A new piece of work on the impact of advocacy has found that a lack of robust evidence leaves advocacy in a potentially vulnerable position.
During a project funded by the National Institute for Health Research’s School of Social Care Research (SSCR), NDTi gathered and reviewed the evidence available on the impact of different types of advocacy for people who need support.
Alison Macadam, NDTi Project Manager and co-author of the Scoping Review said:
“Our review shows there is a lack of published, robust evidence on the impact of advocacy, either in the difference it makes in people’s lives or in terms of its value for money. At a financially difficult time, when we know funding in advocacy organisations is decreasing, this could leave advocacy in a potentially vulnerable position”.
Tom Raines, Programme Lead for NDTi’s Voice, Choice and Control programme went on to say:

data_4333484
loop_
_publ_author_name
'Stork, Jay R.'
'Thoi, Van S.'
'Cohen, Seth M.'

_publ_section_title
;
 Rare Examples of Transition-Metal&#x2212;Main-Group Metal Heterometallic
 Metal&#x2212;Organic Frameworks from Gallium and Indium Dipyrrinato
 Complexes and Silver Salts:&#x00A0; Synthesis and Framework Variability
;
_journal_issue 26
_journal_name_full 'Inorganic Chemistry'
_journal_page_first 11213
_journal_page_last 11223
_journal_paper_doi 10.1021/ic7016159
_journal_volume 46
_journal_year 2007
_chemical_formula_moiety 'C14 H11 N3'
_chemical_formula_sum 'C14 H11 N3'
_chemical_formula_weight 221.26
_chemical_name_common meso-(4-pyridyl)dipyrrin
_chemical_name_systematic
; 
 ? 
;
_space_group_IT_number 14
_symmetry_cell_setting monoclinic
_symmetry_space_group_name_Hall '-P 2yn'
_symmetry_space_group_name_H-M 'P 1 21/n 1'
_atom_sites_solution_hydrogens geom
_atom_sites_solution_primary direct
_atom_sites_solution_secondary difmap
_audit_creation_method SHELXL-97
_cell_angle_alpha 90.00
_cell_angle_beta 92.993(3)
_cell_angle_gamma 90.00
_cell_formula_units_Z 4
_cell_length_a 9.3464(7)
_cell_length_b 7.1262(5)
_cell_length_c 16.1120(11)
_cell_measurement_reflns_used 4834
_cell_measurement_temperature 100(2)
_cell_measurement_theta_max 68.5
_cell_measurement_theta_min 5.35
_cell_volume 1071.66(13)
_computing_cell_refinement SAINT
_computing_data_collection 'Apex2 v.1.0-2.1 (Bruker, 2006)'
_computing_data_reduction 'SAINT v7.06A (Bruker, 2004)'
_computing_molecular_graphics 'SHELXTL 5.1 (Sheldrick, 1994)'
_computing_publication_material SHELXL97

“It would be wrong to conclude that the outcomes of the report mean advocacy doesn’t have a positive impact, or that it is not cost effective. Formally and informally representing the voice of people who use social care services is vital if they are to be supported to live full and inclusive lives. Advocacy plays a significant role in doing this”.
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Please click here to read about the work NDTi are doing, funded through the Department of Health, to review the Advocacy – Quality Performance Mark.